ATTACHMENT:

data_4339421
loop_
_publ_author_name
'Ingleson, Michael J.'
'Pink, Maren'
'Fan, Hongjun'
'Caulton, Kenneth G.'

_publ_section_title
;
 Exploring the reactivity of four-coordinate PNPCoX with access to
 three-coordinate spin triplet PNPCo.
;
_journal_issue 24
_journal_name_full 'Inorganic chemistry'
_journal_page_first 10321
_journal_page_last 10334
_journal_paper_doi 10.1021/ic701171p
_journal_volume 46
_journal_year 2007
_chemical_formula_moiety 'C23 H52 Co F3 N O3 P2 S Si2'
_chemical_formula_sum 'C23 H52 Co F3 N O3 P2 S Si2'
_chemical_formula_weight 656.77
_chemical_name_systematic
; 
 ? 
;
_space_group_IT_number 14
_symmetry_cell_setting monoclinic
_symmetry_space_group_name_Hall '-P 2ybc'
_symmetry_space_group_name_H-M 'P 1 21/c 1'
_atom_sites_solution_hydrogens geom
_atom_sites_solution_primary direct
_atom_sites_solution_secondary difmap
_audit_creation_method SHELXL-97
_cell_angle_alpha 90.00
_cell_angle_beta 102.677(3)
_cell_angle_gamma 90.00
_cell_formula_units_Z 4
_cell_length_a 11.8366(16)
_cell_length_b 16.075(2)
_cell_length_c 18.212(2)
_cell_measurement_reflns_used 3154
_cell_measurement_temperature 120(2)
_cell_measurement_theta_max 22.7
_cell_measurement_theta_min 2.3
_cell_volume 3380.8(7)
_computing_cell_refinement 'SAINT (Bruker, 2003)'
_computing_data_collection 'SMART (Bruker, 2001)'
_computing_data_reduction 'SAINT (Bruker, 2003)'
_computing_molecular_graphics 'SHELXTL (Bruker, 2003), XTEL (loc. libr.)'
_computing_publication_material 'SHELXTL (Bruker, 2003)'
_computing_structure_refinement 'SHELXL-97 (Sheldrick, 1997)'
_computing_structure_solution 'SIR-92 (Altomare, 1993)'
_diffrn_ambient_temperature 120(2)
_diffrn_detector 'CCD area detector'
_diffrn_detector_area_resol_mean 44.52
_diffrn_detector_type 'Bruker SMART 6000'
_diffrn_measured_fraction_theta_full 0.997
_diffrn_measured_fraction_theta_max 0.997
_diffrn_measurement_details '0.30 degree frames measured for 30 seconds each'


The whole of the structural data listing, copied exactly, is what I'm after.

data_4339421
loop_
_publ_author_name
'Ingleson, Michael J.'
'Pink, Maren'
'Fan, Hongjun'
'Caulton, Kenneth G.'

_publ_section_title
;
 Exploring the reactivity of four-coordinate PNPCoX with access to
 three-coordinate spin triplet PNPCo.
;
_journal_issue 24
_journal_name_full 'Inorganic chemistry'
_journal_page_first 10321
_journal_page_last 10334
_journal_paper_doi 10.1021/ic701171p
_journal_volume 46
_journal_year 2007
_chemical_formula_moiety 'C23 H52 Co F3 N O3 P2 S Si2'
_chemical_formula_sum 'C23 H52 Co F3 N O3 P2 S Si2'
_chemical_formula_weight 656.77
_chemical_name_systematic
; 
 ? 
;
_space_group_IT_number 14
_symmetry_cell_setting monoclinic
_symmetry_space_group_name_Hall '-P 2ybc'
_symmetry_space_group_name_H-M 'P 1 21/c 1'
_atom_sites_solution_hydrogens geom
_atom_sites_solution_primary direct
_atom_sites_solution_secondary difmap
_audit_creation_method SHELXL-97
_cell_angle_alpha 90.00
_cell_angle_beta 102.677(3)
_cell_angle_gamma 90.00
_cell_formula_units_Z 4
_cell_length_a 11.8366(16)
_cell_length_b 16.075(2)
_cell_length_c 18.212(2)
_cell_measurement_reflns_used 3154
_cell_measurement_temperature 120(2)
_cell_measurement_theta_max 22.7
_cell_measurement_theta_min 2.3
_cell_volume 3380.8(7)
_computing_cell_refinement 'SAINT (Bruker, 2003)'
_computing_data_collection 'SMART (Bruker, 2001)'
_computing_data_reduction 'SAINT (Bruker, 2003)'
_computing_molecular_graphics 'SHELXTL (Bruker, 2003), XTEL (loc. libr.)'
_computing_publication_material 'SHELXTL (Bruker, 2003)'
_computing_structure_refinement 'SHELXL-97 (Sheldrick, 1997)'
_computing_structure_solution 'SIR-92 (Altomare, 1993)'
_diffrn_ambient_temperature 120(2)
_diffrn_detector 'CCD area detector'
_diffrn_detector_area_resol_mean 44.52
_diffrn_detector_type 'Bruker SMART 6000'
_diffrn_measured_fraction_theta_full 0.997
_diffrn_measured_fraction_theta_max 0.997
_diffrn_measurement_details '0.30 degree frames measured for 30 seconds each'